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What Happens When You're Allergic to the Staple Food of Your People?

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I first learned I was allergic to fish when I was two years old. My mother had taken me to visit her parents in Balrampur, a village deep in the Indian state of West Bengal. For dinner one night, my grandmother had cooked us some macher jhol, a fish curry native to West Bengal stewed in mustard, garlic, coriander, and turmeric. As my mom fed me scoops of fish braided into white rice, my small body began itching with a vigor I had never exhibited thus prior, my eyes swelling to resemble two Luden’s lozenges. My grandmother, herself an asthmatic, noticed the onset of anaphylaxis and urged my mother to take me to the doctor. The doctor's visit confirmed my grandmother's suspicions: At that moment, he declared that I was allergic to fish.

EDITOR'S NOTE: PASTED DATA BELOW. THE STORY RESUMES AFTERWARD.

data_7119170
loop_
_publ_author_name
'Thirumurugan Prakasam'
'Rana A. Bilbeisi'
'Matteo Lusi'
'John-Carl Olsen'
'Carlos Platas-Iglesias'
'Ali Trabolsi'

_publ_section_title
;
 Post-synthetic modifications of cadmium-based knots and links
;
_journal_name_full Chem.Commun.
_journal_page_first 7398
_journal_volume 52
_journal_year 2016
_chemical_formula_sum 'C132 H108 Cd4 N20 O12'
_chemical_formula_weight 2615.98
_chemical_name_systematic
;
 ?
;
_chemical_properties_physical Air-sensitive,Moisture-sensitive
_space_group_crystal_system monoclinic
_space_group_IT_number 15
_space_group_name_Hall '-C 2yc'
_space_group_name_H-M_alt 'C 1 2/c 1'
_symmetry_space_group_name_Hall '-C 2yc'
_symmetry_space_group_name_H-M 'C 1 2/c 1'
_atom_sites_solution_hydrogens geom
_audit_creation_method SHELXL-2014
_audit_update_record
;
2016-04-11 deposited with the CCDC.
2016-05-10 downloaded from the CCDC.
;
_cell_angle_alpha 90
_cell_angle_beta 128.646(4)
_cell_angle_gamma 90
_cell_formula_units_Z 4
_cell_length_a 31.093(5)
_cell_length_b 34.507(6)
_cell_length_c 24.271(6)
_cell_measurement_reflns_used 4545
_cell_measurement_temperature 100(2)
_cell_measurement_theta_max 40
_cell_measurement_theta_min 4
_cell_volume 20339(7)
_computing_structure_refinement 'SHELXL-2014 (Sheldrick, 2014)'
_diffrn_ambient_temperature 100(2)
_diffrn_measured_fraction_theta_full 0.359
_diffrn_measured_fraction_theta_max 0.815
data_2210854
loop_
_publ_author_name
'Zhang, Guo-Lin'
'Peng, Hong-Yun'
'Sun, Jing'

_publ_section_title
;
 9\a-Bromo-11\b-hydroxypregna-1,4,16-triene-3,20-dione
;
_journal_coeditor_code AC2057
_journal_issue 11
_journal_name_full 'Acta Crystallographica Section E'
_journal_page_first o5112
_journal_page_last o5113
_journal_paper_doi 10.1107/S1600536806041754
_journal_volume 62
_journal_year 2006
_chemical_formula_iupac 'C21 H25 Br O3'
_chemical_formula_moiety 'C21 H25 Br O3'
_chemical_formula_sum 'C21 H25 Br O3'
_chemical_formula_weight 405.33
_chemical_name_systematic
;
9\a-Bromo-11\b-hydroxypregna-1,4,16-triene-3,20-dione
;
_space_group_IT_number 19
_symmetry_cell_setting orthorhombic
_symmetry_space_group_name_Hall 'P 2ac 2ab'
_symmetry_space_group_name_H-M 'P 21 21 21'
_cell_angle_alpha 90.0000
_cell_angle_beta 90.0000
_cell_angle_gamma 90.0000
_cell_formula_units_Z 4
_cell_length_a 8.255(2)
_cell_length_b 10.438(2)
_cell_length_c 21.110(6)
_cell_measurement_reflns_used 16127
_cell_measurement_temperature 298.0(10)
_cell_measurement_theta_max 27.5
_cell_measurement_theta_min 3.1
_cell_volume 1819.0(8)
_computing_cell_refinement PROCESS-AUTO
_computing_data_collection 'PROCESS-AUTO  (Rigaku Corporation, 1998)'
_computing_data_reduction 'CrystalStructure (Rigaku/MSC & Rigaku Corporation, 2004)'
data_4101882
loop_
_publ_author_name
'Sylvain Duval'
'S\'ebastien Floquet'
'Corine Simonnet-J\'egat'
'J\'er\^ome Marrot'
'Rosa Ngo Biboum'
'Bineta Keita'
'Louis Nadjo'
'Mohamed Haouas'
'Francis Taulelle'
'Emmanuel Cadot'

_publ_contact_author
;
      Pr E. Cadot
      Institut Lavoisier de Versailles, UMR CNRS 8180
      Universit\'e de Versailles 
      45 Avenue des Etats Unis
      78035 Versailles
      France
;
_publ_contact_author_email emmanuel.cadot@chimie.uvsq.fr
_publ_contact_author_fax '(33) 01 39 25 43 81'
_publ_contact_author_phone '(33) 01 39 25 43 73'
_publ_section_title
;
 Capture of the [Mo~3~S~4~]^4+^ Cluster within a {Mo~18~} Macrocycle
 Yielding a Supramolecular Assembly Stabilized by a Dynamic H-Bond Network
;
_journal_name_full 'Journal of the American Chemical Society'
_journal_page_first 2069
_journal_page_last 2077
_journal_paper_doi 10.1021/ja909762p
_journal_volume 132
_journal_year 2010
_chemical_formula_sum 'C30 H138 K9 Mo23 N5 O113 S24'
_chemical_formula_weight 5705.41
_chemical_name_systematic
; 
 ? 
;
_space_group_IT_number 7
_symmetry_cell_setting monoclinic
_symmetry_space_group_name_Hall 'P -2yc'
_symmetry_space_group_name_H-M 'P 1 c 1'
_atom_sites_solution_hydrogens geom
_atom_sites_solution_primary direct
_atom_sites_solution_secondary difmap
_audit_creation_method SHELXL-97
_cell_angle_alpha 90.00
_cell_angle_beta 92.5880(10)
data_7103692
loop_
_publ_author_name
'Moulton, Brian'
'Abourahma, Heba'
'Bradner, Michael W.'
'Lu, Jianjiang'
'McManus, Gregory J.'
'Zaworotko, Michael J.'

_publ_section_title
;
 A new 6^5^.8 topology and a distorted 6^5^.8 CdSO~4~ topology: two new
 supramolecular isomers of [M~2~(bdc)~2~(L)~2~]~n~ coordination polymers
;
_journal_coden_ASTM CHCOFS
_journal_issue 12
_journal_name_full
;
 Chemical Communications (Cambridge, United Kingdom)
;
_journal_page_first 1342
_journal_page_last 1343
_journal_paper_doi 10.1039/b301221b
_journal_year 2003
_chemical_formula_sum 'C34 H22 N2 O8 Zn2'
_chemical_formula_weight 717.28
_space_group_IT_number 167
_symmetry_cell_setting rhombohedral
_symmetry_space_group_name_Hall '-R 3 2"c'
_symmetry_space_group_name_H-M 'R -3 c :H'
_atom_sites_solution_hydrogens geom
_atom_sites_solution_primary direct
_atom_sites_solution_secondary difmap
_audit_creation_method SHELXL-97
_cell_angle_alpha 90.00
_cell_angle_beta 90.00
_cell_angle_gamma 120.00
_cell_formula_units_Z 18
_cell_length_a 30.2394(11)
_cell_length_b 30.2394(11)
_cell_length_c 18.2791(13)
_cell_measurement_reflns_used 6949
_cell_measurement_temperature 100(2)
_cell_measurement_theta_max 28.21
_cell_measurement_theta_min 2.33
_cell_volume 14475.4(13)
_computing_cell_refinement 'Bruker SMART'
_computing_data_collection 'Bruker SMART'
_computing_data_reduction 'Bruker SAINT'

I am allergic to a lot—dogs, Tylenol, the Hamilton soundtrack—but my allergy to fish remains the one I brandish with the greatest sense of pride, perhaps because I know it can kill me. I am the only one in my family to have this fish allergy. Better yet, I am the only Bengali person I know who has a fish allergy. This should make an object of anthropological study. There are certain stereotypes that the rest of India attaches to Bengalis, some dismissive and others earned—that we are uppity, self-righteous, and insecure. Another is that we love fish.

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Meen Moiley
Meen Moiley

I conform to three of those stereotypes. Fish is the epicenter of Bengali culinary identity. Our meals orbit around seafood; in addition to the aforementioned maacher jhol, there's shorsher batha, fish in mustard paste, while ilish mach, a fish native to Bangladesh, forms the base of a great number of Bengali dishes. These pescaterian dietary leanings are constant across the porous border between the Indian state of West Bengal and Bangladesh. There is even a bit of common verbiage, machhe bhate Bangali, a sort of mission statement for Bengali identity—Bengali by fish and rice. Your routine consumption of fish and rice makes you Bengali.